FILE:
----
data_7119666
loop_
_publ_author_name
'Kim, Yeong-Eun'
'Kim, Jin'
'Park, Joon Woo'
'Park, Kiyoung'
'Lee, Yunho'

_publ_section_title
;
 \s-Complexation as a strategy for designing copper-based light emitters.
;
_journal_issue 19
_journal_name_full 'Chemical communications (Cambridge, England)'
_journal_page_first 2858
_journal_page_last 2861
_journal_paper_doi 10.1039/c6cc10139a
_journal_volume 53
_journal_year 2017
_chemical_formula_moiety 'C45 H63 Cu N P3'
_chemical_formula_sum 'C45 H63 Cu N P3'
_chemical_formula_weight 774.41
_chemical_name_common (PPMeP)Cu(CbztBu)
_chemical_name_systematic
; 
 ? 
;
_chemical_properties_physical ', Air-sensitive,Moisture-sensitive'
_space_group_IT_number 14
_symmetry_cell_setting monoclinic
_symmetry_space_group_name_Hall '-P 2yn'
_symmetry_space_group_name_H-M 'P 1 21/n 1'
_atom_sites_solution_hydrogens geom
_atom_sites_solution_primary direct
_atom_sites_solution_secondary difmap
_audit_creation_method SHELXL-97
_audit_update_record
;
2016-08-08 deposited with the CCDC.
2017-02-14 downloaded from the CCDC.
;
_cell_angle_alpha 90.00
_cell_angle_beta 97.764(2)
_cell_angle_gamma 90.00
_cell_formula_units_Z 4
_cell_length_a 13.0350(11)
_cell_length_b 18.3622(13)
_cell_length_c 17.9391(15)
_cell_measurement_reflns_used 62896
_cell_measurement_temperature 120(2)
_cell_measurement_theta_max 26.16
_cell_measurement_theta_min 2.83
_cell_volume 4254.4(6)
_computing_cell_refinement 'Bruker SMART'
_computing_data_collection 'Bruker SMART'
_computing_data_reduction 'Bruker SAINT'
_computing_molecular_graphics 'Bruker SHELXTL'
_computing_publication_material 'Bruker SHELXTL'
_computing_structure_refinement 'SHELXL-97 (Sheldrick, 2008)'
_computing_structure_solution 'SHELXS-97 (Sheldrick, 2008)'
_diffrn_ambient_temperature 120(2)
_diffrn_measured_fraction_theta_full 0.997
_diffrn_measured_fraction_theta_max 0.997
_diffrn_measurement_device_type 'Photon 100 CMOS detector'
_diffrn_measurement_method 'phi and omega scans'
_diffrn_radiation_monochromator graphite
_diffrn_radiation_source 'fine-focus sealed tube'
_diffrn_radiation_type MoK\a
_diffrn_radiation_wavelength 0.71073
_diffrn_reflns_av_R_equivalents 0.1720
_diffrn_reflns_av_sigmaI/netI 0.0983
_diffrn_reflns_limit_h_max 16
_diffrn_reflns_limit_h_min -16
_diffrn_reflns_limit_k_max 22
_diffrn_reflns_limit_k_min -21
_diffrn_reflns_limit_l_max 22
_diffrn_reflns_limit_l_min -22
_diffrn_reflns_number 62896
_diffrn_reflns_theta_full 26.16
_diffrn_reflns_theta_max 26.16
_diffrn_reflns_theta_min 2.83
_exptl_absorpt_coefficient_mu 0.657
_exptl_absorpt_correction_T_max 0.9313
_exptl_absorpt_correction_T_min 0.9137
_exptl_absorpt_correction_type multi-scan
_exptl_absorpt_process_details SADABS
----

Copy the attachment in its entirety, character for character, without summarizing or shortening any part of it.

data_7119666
loop_
_publ_author_name
'Kim, Yeong-Eun'
'Kim, Jin'
'Park, Joon Woo'
'Park, Kiyoung'
'Lee, Yunho'

_publ_section_title
;
 \s-Complexation as a strategy for designing copper-based light emitters.
;
_journal_issue 19
_journal_name_full 'Chemical communications (Cambridge, England)'
_journal_page_first 2858
_journal_page_last 2861
_journal_paper_doi 10.1039/c6cc10139a
_journal_volume 53
_journal_year 2017
_chemical_formula_moiety 'C45 H63 Cu N P3'
_chemical_formula_sum 'C45 H63 Cu N P3'
_chemical_formula_weight 774.41
_chemical_name_common (PPMeP)Cu(CbztBu)
_chemical_name_systematic
; 
 ? 
;
_chemical_properties_physical ', Air-sensitive,Moisture-sensitive'
_space_group_IT_number 14
_symmetry_cell_setting monoclinic
_symmetry_space_group_name_Hall '-P 2yn'
_symmetry_space_group_name_H-M 'P 1 21/n 1'
_atom_sites_solution_hydrogens geom
_atom_sites_solution_primary direct
_atom_sites_solution_secondary difmap
_audit_creation_method SHELXL-97
_audit_update_record
;
2016-08-08 deposited with the CCDC.
2017-02-14 downloaded from the CCDC.
;
_cell_angle_alpha 90.00
_cell_angle_beta 97.764(2)
_cell_angle_gamma 90.00
_cell_formula_units_Z 4
_cell_length_a 13.0350(11)
_cell_length_b 18.3622(13)
_cell_length_c 17.9391(15)
_cell_measurement_reflns_used 62896
_cell_measurement_temperature 120(2)
_cell_measurement_theta_max 26.16
_cell_measurement_theta_min 2.83
_cell_volume 4254.4(6)
_computing_cell_refinement 'Bruker SMART'
_computing_data_collection 'Bruker SMART'
_computing_data_reduction 'Bruker SAINT'
_computing_molecular_graphics 'Bruker SHELXTL'
_computing_publication_material 'Bruker SHELXTL'
_computing_structure_refinement 'SHELXL-97 (Sheldrick, 2008)'
_computing_structure_solution 'SHELXS-97 (Sheldrick, 2008)'
_diffrn_ambient_temperature 120(2)
_diffrn_measured_fraction_theta_full 0.997
_diffrn_measured_fraction_theta_max 0.997
_diffrn_measurement_device_type 'Photon 100 CMOS detector'
_diffrn_measurement_method 'phi and omega scans'
_diffrn_radiation_monochromator graphite
_diffrn_radiation_source 'fine-focus sealed tube'
_diffrn_radiation_type MoK\a
_diffrn_radiation_wavelength 0.71073
_diffrn_reflns_av_R_equivalents 0.1720
_diffrn_reflns_av_sigmaI/netI 0.0983
_diffrn_reflns_limit_h_max 16
_diffrn_reflns_limit_h_min -16
_diffrn_reflns_limit_k_max 22
_diffrn_reflns_limit_k_min -21
_diffrn_reflns_limit_l_max 22
_diffrn_reflns_limit_l_min -22
_diffrn_reflns_number 62896
_diffrn_reflns_theta_full 26.16
_diffrn_reflns_theta_max 26.16
_diffrn_reflns_theta_min 2.83
_exptl_absorpt_coefficient_mu 0.657
_exptl_absorpt_correction_T_max 0.9313
_exptl_absorpt_correction_T_min 0.9137
_exptl_absorpt_correction_type multi-scan
_exptl_absorpt_process_details SADABS